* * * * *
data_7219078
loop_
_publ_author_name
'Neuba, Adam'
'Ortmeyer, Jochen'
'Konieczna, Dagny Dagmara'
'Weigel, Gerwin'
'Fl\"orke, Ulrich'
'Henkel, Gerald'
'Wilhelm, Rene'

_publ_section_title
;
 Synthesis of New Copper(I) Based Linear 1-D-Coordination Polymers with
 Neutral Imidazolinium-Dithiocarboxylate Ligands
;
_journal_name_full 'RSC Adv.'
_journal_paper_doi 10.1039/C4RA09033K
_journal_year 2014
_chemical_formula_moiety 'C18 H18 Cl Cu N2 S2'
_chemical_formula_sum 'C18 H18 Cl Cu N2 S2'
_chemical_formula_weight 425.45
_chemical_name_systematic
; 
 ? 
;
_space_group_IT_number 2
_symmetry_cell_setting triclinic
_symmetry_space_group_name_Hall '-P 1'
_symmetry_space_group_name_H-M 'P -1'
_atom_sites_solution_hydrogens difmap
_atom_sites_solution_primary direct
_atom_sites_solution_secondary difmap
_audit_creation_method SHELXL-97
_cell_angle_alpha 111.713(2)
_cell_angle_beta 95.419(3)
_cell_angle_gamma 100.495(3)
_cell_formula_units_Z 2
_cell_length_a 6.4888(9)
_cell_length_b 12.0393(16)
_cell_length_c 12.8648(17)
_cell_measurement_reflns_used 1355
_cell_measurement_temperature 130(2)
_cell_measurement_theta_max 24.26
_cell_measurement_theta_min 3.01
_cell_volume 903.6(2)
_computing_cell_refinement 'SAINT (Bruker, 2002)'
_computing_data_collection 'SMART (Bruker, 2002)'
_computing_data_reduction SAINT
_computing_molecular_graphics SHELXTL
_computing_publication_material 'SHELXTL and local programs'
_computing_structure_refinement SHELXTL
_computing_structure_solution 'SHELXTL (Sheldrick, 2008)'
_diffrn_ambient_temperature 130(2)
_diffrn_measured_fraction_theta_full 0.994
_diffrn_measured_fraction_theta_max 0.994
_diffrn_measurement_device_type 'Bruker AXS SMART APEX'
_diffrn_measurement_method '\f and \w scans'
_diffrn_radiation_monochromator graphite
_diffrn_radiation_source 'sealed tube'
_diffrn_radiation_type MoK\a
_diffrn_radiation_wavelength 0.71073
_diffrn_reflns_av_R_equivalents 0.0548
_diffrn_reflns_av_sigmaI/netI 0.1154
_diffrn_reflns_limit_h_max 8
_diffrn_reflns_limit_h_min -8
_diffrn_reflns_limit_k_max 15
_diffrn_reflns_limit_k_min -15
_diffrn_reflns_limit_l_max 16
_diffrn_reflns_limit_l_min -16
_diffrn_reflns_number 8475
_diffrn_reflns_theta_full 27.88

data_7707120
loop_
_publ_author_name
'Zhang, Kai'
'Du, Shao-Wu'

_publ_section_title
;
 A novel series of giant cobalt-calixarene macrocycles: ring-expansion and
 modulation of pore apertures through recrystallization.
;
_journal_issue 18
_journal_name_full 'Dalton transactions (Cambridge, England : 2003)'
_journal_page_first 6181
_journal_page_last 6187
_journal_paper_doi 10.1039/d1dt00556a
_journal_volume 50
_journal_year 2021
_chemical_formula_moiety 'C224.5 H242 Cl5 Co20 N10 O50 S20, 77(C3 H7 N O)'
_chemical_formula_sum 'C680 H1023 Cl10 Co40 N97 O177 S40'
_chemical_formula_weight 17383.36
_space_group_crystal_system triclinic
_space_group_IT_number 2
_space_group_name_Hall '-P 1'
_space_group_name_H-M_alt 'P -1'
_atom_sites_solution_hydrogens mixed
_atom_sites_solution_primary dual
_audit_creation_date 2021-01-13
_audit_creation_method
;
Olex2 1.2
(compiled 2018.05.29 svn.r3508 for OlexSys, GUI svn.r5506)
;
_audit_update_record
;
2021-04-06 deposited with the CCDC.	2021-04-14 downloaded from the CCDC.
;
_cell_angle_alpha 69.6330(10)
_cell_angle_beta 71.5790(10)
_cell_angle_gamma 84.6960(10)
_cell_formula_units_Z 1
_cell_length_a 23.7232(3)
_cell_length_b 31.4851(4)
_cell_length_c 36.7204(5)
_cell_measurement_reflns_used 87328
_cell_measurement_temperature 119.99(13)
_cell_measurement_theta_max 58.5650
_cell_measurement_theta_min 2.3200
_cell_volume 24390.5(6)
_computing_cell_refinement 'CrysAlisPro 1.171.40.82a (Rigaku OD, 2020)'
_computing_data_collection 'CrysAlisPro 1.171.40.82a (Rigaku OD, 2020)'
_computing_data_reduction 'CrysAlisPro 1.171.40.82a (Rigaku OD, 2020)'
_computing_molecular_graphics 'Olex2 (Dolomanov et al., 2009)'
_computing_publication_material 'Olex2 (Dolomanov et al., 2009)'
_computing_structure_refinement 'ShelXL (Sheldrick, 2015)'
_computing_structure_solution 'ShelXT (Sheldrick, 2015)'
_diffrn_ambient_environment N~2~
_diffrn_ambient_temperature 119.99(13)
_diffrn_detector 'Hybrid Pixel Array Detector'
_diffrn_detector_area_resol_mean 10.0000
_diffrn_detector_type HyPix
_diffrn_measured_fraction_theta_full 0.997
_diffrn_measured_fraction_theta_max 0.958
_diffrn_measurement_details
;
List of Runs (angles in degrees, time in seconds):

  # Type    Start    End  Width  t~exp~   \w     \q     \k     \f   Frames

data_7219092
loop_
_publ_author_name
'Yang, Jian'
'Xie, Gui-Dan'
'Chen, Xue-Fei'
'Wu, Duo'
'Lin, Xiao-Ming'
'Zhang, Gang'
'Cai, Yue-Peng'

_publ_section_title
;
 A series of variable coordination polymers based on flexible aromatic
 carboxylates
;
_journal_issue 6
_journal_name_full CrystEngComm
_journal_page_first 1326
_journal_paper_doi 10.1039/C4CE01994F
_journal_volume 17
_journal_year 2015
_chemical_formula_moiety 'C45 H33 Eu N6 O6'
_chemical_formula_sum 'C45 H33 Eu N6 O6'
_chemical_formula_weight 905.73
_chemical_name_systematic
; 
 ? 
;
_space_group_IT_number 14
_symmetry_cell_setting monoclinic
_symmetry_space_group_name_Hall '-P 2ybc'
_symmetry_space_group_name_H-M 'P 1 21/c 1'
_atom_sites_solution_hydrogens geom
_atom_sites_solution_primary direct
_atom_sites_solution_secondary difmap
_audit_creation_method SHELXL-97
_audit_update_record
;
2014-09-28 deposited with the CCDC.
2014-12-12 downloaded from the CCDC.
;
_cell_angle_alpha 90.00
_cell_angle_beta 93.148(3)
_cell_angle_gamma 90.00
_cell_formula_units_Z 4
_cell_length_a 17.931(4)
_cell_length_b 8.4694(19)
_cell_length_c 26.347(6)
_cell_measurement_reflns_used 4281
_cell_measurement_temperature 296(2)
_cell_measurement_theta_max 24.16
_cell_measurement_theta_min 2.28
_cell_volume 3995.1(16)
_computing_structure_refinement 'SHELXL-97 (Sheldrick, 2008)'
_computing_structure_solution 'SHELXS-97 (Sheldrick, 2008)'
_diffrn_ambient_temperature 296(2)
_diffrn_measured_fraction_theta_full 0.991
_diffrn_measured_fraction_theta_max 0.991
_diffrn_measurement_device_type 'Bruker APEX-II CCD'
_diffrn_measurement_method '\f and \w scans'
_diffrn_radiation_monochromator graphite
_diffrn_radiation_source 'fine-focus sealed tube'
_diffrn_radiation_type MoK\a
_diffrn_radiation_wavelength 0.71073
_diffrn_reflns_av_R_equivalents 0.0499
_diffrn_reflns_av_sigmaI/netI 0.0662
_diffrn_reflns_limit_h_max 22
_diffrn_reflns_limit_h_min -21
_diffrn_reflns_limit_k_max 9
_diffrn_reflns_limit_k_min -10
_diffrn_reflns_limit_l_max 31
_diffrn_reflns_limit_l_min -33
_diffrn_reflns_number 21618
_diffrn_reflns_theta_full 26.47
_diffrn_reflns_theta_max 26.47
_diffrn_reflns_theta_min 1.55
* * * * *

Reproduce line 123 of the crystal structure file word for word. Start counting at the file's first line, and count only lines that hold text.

_computing_molecular_graphics 'Olex2 (Dolomanov et al., 2009)'